Most companies (even smaller ones) are already using digital databases to search for candidates. This means that the HR department will run search queries based on specific keywords. Guess what, if your resume doesn’t have the keywords related to the job you are applying for, you will be out even before the game starts.

These keywords will usually be nouns. Check the job description and related job ads for a clue on what the employer might be looking for.

Use effective titles

Like it or not, employers will usually make a judgment about your resume in 5 seconds. Under this time frame the most important aspect will be the titles that you listed on the resume, so make sure they grab the attention. Try to be as descriptive as possible, giving the employer a good idea about the nature of your past work experiences. For example:

Bad title: Accounting Good title: Management of A/R and A/P and Recordkeeping.

Proofread it twice

It would be difficult to emphasize the importance of proofreading your resume. One small typo and your chances of getting hired could slip. Proofreading it once is not enough, so do it twice, three times or as many as necessary.

Use bullet points

No employer will have the time (or patience) to read long paragraphs of text. Make sure, therefore, to use bullet points and short sentences to describe your experiences, educational background and professional objectives.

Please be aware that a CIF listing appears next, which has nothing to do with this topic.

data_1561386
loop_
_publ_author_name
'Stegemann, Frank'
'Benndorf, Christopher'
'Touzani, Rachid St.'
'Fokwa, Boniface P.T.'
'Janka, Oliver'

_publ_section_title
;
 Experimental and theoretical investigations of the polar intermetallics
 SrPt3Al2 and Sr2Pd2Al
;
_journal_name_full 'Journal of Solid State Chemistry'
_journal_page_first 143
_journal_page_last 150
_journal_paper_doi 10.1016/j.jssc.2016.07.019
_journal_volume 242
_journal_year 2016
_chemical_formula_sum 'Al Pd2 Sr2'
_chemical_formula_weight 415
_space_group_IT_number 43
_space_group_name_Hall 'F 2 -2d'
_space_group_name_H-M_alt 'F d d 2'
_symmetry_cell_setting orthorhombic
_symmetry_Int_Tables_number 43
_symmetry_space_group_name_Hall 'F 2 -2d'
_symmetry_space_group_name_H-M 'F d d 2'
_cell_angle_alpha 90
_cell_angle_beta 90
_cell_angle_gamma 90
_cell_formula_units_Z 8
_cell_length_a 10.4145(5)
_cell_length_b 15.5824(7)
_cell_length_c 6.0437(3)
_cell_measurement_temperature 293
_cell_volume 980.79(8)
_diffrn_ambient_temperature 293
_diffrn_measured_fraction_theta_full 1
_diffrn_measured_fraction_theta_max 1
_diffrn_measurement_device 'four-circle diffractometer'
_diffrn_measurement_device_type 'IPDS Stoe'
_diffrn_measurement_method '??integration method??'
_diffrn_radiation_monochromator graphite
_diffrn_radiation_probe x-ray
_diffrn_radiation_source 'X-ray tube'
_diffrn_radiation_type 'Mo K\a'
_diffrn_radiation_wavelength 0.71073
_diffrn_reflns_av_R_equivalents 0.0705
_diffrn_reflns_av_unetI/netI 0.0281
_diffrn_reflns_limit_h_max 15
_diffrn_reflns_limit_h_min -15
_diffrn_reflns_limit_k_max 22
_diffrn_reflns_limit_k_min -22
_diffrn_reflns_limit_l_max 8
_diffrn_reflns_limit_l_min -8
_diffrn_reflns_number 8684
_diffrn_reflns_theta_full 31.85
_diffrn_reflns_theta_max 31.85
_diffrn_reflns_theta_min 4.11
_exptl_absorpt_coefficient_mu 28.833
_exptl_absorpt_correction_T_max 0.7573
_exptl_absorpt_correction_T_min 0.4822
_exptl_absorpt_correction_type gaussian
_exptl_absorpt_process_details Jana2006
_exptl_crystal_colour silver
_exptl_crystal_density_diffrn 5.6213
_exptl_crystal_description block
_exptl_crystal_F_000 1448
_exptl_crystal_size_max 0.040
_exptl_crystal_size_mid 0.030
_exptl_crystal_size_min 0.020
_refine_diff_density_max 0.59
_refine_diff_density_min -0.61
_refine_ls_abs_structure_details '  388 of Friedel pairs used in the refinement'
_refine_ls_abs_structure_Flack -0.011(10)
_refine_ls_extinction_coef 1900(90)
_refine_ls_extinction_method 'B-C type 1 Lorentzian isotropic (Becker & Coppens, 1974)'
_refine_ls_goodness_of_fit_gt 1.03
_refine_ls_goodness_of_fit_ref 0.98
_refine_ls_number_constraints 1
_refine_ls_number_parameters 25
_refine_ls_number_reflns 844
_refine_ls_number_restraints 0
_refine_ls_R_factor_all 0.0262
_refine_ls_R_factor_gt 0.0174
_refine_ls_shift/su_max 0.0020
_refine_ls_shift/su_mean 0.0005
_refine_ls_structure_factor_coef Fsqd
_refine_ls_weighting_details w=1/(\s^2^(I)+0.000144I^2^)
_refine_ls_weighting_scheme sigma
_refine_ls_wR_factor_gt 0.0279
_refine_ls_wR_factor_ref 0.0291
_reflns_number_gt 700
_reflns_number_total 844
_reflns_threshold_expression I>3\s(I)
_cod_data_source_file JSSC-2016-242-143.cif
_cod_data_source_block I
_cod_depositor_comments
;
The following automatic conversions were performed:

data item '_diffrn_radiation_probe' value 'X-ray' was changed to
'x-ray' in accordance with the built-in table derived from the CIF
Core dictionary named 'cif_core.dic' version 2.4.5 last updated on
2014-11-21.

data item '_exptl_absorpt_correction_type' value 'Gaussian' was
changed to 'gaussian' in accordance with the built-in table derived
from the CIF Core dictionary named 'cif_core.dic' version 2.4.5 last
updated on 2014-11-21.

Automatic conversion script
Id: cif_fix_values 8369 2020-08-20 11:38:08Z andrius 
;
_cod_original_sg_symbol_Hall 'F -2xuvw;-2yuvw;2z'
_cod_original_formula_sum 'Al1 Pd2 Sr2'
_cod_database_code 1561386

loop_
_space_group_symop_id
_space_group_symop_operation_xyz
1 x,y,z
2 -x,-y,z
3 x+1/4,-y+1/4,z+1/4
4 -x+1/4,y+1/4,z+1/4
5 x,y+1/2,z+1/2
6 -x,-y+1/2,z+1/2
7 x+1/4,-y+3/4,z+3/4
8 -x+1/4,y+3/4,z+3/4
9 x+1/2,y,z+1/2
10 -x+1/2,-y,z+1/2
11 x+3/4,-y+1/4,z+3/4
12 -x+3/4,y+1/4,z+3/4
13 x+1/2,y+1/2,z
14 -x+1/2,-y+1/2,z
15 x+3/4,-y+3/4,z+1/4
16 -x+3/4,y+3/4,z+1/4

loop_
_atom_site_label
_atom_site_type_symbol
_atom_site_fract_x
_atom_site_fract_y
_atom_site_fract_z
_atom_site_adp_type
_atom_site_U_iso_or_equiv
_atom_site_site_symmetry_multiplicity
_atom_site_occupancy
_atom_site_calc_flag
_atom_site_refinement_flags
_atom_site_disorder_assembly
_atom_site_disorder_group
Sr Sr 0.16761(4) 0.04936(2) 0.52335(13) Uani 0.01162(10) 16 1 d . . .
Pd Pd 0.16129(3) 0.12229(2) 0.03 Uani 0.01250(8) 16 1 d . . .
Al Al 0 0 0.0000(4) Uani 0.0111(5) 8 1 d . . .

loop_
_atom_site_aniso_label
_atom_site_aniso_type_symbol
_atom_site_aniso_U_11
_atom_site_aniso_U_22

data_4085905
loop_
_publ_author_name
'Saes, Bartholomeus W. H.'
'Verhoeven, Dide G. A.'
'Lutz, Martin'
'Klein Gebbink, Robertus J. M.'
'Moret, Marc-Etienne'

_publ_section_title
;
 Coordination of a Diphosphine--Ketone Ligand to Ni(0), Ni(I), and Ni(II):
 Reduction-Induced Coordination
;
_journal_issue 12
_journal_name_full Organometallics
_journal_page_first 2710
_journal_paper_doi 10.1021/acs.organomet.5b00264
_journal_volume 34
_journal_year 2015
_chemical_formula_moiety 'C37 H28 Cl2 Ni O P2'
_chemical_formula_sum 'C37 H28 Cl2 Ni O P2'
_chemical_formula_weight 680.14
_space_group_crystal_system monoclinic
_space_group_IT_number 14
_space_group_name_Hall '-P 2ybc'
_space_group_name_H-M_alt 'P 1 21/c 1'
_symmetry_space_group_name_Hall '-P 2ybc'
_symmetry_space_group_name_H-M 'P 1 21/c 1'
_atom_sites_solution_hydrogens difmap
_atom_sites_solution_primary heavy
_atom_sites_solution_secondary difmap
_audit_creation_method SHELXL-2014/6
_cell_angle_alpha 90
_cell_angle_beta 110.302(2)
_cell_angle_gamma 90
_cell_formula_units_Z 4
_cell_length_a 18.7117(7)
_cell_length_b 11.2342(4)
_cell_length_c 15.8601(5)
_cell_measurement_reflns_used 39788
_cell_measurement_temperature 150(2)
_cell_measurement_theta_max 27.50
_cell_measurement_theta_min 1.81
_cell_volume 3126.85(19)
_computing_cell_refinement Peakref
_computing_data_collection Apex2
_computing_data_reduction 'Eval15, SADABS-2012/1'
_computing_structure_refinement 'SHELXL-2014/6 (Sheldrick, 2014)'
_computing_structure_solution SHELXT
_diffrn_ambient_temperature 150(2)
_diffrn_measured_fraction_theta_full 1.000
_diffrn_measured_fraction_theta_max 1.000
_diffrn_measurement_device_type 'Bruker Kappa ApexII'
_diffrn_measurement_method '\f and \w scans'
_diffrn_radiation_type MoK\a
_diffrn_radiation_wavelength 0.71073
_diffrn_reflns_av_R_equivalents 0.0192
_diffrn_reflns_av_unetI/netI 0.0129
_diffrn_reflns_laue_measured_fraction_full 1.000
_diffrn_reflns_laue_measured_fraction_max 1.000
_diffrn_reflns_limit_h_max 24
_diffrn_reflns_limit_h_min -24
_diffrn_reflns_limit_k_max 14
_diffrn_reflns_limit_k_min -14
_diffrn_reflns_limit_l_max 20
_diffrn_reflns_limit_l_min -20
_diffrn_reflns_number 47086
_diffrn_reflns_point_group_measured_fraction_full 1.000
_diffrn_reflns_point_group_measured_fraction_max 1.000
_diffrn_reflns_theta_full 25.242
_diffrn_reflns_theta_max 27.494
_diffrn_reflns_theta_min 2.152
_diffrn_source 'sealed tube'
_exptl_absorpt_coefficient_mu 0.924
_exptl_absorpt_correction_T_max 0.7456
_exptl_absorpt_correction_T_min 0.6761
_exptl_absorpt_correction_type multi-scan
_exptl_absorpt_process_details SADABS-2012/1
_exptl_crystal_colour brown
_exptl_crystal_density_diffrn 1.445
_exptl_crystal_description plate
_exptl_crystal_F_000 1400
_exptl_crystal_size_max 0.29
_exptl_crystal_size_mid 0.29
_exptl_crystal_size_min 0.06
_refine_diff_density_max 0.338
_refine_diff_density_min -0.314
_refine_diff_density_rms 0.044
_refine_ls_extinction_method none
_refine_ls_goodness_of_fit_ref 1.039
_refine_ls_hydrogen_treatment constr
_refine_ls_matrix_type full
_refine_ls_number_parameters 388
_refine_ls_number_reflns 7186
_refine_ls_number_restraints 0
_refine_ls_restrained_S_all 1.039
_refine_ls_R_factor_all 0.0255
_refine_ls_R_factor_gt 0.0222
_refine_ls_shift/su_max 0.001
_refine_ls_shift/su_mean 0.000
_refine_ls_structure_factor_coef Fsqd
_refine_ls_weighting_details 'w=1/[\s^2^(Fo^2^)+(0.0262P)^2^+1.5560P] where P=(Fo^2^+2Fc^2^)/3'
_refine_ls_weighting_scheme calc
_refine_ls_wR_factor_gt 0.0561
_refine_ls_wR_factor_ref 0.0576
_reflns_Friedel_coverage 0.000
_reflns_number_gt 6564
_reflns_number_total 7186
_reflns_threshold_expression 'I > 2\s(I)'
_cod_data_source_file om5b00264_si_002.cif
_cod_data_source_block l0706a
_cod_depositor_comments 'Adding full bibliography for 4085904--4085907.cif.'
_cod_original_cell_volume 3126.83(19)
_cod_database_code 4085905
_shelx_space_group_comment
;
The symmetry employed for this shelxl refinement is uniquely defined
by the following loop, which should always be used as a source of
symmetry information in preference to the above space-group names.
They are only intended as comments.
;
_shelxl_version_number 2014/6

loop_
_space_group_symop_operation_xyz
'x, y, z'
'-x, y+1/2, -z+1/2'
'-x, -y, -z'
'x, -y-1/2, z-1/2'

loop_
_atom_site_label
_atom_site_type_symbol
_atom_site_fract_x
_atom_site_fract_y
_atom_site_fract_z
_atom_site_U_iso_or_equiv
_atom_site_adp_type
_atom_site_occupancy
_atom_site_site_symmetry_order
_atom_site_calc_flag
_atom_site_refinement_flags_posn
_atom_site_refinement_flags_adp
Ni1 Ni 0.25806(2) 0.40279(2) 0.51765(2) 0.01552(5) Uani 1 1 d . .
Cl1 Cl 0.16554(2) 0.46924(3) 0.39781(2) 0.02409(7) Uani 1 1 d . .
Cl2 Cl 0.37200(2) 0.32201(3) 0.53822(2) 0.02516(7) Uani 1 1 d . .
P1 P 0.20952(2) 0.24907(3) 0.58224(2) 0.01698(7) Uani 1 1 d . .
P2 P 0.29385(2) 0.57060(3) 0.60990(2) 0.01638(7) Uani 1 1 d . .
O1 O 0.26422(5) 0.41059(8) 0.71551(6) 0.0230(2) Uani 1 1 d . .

Where are you going?

Including professional goals can help you by giving employers an idea of where you are going, and how you want to arrive there. You don’t need to have a special section devoted to your professional objectives, but overall the resume must communicate it. The question of whether or not to highlight your career objectives on the resume is a polemic one among HR managers, so go with your feeling. If you decide to list them, make sure they are not generic.

Put the most important information first

This point is valid both to the overall order of your resume, as well as to the individual sections. Most of the times your previous work experience will be the most important part of the resume, so put it at the top. When describing your experiences or skills, list the most important ones first.